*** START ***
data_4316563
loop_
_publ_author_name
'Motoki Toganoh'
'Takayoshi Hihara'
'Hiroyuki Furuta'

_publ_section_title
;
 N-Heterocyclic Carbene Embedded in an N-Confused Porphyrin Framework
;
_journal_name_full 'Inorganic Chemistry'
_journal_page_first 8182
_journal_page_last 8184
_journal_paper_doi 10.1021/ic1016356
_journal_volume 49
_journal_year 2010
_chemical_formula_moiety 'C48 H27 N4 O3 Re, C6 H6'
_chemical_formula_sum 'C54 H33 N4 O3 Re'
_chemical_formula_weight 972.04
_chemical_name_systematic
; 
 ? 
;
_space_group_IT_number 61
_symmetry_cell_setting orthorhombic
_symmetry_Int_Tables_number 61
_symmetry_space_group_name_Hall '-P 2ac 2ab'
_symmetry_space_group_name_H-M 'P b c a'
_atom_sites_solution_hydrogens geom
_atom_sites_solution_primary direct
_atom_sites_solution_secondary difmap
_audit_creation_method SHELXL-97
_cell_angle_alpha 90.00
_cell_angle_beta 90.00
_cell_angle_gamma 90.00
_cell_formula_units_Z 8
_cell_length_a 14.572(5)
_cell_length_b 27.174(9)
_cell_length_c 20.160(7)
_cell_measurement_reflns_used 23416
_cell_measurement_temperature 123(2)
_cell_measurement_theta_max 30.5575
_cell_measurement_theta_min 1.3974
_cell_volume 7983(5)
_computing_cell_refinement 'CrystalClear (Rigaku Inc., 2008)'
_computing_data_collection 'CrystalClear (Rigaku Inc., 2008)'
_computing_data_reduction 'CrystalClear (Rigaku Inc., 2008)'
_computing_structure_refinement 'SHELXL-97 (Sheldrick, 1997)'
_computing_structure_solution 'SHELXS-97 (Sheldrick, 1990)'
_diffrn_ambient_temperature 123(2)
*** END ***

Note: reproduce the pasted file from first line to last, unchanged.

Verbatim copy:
data_4316563
loop_
_publ_author_name
'Motoki Toganoh'
'Takayoshi Hihara'
'Hiroyuki Furuta'

_publ_section_title
;
 N-Heterocyclic Carbene Embedded in an N-Confused Porphyrin Framework
;
_journal_name_full 'Inorganic Chemistry'
_journal_page_first 8182
_journal_page_last 8184
_journal_paper_doi 10.1021/ic1016356
_journal_volume 49
_journal_year 2010
_chemical_formula_moiety 'C48 H27 N4 O3 Re, C6 H6'
_chemical_formula_sum 'C54 H33 N4 O3 Re'
_chemical_formula_weight 972.04
_chemical_name_systematic
; 
 ? 
;
_space_group_IT_number 61
_symmetry_cell_setting orthorhombic
_symmetry_Int_Tables_number 61
_symmetry_space_group_name_Hall '-P 2ac 2ab'
_symmetry_space_group_name_H-M 'P b c a'
_atom_sites_solution_hydrogens geom
_atom_sites_solution_primary direct
_atom_sites_solution_secondary difmap
_audit_creation_method SHELXL-97
_cell_angle_alpha 90.00
_cell_angle_beta 90.00
_cell_angle_gamma 90.00
_cell_formula_units_Z 8
_cell_length_a 14.572(5)
_cell_length_b 27.174(9)
_cell_length_c 20.160(7)
_cell_measurement_reflns_used 23416
_cell_measurement_temperature 123(2)
_cell_measurement_theta_max 30.5575
_cell_measurement_theta_min 1.3974
_cell_volume 7983(5)
_computing_cell_refinement 'CrystalClear (Rigaku Inc., 2008)'
_computing_data_collection 'CrystalClear (Rigaku Inc., 2008)'
_computing_data_reduction 'CrystalClear (Rigaku Inc., 2008)'
_computing_structure_refinement 'SHELXL-97 (Sheldrick, 1997)'
_computing_structure_solution 'SHELXS-97 (Sheldrick, 1990)'
_diffrn_ambient_temperature 123(2)